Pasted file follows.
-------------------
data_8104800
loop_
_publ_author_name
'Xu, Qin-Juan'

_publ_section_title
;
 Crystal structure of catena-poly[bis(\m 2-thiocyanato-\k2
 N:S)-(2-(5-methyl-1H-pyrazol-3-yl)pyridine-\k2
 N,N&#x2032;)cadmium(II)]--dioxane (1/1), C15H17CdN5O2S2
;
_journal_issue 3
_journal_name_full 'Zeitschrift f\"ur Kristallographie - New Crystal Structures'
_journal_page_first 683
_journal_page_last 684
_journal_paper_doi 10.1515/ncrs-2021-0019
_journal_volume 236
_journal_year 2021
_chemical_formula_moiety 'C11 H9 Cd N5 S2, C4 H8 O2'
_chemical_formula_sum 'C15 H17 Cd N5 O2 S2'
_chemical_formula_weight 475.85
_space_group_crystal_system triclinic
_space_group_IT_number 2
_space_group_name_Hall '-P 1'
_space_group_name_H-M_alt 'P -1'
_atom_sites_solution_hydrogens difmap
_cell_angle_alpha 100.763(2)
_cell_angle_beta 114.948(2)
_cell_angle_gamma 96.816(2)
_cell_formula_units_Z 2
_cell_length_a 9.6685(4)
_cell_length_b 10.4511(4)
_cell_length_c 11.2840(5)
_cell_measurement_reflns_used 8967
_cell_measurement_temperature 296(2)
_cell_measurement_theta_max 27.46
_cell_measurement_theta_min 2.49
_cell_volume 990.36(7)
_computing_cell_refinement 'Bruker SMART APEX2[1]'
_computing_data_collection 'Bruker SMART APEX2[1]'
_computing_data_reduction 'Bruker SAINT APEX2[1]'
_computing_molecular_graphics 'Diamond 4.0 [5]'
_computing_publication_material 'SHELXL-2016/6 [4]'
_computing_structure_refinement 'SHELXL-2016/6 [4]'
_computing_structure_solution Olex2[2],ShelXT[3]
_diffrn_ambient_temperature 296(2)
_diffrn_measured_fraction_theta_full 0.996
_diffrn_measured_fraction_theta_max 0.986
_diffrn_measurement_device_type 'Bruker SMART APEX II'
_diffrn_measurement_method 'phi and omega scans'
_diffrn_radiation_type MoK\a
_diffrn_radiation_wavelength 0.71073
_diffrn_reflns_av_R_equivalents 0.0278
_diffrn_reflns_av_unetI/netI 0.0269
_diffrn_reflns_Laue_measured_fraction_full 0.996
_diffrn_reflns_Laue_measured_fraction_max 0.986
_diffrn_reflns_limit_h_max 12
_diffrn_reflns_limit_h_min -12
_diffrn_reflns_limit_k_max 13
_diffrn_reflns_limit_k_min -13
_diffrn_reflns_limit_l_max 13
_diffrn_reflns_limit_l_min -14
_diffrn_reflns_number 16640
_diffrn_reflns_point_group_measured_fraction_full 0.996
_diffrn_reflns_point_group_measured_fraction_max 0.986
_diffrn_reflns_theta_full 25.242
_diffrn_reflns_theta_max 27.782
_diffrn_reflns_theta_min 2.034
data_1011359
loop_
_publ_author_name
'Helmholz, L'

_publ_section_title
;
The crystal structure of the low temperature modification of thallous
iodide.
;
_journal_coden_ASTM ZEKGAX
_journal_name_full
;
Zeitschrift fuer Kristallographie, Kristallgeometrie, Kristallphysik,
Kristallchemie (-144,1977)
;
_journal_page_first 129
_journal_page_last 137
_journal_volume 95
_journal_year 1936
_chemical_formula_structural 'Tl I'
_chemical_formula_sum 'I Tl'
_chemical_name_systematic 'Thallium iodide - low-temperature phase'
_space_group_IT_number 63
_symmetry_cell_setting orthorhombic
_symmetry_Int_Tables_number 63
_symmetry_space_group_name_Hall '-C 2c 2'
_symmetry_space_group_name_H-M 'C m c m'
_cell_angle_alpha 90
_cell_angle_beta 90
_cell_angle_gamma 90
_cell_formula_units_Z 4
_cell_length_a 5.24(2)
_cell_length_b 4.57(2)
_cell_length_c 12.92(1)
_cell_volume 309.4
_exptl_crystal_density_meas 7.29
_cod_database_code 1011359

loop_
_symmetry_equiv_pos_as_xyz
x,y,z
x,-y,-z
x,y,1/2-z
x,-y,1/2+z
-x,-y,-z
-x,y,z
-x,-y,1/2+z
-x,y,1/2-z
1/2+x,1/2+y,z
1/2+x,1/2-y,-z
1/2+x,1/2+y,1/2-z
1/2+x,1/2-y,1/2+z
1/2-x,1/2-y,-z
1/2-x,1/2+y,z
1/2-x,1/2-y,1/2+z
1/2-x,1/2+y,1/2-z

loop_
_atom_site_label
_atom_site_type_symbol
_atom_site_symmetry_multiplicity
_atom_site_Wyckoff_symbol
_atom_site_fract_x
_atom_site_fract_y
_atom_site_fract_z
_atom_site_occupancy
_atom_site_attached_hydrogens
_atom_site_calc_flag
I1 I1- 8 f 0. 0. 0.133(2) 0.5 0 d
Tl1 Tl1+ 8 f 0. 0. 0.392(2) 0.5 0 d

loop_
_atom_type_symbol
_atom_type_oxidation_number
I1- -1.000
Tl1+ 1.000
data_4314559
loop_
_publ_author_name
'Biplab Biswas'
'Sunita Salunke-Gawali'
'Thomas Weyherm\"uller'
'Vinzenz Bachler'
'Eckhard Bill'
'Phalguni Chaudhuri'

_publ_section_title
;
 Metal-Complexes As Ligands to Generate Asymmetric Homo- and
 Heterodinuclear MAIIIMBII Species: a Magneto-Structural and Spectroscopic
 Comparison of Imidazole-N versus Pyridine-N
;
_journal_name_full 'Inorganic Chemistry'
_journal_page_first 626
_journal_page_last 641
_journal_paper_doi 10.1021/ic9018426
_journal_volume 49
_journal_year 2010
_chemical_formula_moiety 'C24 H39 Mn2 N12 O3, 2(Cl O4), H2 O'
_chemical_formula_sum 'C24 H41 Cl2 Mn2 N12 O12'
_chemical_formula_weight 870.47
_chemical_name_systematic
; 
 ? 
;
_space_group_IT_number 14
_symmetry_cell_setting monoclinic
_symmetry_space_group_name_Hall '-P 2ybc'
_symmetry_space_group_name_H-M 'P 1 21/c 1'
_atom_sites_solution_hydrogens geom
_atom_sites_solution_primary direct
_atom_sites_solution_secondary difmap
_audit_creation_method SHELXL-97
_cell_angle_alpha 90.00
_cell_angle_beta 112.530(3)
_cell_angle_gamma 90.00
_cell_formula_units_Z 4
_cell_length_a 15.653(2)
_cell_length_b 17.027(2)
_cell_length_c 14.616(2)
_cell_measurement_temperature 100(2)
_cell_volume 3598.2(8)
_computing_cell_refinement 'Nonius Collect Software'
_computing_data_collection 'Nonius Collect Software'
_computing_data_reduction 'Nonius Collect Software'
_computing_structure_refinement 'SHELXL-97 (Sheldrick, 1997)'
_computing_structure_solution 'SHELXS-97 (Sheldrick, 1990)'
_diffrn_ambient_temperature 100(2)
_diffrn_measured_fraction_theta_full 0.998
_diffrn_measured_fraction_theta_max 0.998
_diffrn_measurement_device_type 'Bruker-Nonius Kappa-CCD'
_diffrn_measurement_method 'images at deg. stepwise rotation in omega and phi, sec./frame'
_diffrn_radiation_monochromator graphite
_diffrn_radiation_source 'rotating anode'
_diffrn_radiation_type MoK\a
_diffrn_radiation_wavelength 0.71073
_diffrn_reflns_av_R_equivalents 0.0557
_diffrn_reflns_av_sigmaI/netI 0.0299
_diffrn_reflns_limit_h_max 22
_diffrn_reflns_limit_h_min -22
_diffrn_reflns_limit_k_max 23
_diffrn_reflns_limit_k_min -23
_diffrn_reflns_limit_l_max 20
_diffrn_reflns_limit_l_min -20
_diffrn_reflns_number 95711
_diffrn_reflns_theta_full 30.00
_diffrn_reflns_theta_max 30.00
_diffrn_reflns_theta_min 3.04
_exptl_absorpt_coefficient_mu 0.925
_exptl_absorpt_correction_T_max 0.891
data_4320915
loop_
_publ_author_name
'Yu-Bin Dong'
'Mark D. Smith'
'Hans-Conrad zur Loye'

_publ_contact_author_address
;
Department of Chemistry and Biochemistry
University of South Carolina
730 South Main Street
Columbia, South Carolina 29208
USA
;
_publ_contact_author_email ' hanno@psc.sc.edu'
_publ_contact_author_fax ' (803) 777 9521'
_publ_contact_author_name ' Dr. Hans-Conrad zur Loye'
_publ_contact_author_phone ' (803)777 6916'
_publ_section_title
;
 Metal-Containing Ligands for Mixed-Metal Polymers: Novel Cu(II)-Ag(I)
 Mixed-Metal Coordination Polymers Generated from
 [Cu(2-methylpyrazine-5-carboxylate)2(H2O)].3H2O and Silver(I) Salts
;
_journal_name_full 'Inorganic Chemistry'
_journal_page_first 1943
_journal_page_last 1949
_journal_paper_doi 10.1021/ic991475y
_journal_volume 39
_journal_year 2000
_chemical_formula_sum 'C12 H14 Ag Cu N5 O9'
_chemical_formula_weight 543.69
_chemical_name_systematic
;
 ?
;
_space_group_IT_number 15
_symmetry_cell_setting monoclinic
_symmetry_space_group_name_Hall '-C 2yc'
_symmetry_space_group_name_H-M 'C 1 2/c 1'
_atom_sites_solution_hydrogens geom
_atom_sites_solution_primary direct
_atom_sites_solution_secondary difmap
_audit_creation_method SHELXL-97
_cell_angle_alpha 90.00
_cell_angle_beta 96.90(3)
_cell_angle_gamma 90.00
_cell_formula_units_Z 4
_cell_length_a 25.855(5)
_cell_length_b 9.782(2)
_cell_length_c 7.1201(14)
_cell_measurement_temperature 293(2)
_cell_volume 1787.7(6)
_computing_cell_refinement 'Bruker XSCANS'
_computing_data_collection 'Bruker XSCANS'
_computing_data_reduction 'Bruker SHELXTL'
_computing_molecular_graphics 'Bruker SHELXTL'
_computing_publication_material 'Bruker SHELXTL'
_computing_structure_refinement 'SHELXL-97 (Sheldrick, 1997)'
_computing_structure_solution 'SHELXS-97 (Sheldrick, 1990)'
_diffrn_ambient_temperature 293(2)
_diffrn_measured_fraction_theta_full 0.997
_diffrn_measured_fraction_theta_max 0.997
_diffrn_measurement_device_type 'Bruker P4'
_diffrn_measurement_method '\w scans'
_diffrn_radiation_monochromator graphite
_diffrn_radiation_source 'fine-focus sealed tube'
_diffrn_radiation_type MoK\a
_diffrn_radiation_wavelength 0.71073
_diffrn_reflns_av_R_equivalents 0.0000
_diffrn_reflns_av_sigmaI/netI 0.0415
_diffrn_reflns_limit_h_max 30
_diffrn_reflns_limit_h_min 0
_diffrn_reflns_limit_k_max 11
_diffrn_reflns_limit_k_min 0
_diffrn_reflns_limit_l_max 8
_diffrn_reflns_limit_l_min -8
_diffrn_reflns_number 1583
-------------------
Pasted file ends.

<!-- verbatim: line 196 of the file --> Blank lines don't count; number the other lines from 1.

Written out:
_diffrn_radiation_monochromator graphite